Our Manchester property accountants have seen research from the insurers Direct Line which shows that most estate agent property listings in the city describe at least one bedroom incorrectly under the Housing Act 1985.
An incorrect room description risks leaving the property legally over-occupied, if the total number of people living there is larger than the technical room sizes would allow for under the Act.
For instance, rooms smaller than 50 square feet in size are only inhabitable for a child up to the age of ten; 50-70 square feet is the legal qualification for a single bedroom; and the Act states that a double room should be over 110 square feet in size.
Yet in Manchester, 51% of property listings contain at least one bedroom that is smaller than the threshold for its intended use – higher than the national average of 48%.
However, our Manchester property accountants have taken a close look at the figures, and there is some good news, as Direct Line did not find any examples in the city of rooms that were too small to be inhabited at all, whereas nationally 6% of property listings made this mistake.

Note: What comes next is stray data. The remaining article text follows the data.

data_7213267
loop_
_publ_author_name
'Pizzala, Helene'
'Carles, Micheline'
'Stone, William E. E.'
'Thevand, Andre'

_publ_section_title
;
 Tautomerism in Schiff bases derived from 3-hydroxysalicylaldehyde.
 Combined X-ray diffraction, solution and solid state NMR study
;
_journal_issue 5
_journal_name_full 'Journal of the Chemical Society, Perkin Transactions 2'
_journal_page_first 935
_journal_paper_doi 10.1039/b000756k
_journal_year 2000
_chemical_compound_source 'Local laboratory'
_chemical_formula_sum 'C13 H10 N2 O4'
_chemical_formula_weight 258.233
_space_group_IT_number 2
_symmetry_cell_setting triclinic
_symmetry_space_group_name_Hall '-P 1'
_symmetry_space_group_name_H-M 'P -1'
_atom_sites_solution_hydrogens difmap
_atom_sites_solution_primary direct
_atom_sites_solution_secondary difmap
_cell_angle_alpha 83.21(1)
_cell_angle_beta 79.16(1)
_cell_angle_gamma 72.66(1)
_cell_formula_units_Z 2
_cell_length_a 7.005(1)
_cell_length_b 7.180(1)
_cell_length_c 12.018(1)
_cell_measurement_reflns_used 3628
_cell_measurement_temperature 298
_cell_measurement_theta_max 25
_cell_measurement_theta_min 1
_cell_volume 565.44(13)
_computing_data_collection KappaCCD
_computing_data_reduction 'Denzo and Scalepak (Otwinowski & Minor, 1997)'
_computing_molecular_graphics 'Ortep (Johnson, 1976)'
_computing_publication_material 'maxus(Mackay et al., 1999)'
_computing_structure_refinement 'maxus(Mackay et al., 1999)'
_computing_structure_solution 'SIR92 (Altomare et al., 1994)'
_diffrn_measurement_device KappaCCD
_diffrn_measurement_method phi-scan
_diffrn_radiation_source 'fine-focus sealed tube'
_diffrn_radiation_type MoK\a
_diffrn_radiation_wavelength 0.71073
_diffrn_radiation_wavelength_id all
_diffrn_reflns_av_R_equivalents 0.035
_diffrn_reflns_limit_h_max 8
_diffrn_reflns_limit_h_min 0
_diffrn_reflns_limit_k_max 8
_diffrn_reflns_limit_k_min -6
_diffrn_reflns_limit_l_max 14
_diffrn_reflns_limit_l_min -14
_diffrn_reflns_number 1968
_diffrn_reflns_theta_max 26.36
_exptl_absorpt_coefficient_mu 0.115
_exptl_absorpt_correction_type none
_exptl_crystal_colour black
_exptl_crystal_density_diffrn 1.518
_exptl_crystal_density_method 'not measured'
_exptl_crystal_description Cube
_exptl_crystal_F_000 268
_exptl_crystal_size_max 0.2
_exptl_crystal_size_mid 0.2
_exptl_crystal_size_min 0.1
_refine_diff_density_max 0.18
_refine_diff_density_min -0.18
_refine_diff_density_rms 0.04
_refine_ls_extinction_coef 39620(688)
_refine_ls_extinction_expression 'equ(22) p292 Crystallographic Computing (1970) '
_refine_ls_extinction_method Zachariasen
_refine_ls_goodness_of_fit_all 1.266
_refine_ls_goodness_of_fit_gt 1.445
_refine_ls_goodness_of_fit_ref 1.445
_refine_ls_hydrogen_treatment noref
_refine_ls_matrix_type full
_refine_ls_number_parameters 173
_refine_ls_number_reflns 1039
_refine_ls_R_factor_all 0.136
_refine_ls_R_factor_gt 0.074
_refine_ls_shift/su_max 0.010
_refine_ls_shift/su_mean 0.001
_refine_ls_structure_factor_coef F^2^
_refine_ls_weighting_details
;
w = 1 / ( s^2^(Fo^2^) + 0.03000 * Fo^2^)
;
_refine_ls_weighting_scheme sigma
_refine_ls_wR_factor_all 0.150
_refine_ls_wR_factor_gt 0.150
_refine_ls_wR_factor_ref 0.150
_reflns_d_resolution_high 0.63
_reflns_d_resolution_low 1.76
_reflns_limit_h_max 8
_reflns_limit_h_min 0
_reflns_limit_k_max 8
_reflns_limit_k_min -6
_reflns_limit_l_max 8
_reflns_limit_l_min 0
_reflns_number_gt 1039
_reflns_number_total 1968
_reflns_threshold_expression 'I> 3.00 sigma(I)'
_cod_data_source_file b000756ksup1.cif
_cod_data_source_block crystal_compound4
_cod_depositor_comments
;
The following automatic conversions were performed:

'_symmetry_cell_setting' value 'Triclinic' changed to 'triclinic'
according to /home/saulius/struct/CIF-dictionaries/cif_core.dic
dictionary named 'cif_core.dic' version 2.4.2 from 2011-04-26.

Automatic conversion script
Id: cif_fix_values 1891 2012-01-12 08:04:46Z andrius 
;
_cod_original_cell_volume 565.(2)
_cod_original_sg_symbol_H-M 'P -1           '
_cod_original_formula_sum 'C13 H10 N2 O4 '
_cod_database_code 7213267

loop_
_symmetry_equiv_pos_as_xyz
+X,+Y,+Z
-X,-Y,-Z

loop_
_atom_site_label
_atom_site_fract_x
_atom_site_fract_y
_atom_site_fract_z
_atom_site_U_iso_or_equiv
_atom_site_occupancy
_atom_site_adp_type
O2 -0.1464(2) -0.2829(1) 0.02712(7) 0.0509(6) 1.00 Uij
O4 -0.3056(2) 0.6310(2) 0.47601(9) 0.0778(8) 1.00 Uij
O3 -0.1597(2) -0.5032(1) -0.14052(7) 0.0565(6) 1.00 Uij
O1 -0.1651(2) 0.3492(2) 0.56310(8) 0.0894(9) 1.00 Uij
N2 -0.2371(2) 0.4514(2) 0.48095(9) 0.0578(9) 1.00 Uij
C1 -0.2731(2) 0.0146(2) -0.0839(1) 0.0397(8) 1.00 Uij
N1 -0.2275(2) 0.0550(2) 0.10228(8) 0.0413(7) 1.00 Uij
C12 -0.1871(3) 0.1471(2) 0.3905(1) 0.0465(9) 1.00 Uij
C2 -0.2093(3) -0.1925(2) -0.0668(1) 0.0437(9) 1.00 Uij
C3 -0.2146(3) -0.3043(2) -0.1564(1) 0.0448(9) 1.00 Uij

But 48% of Manchester’s so-called ‘single’ rooms are not as big as they should be, and 13% of ‘double’ rooms don’t measure up, compared with national averages of 36% and 8%.
Nick Brabham, head of Select Premier Insurance at Direct Line, said: “Anyone who has purchased a property knows the marketing literature can often be misleading, but it is concerning to see so many properties across the UK being marketed by estate agents as having single and double bedrooms which are barely fit for purpose.
“We urge buyers to check the measurements of bedrooms before putting in an offer on a house, otherwise they may find their ‘double’ bedroom barely has enough space for a bed.”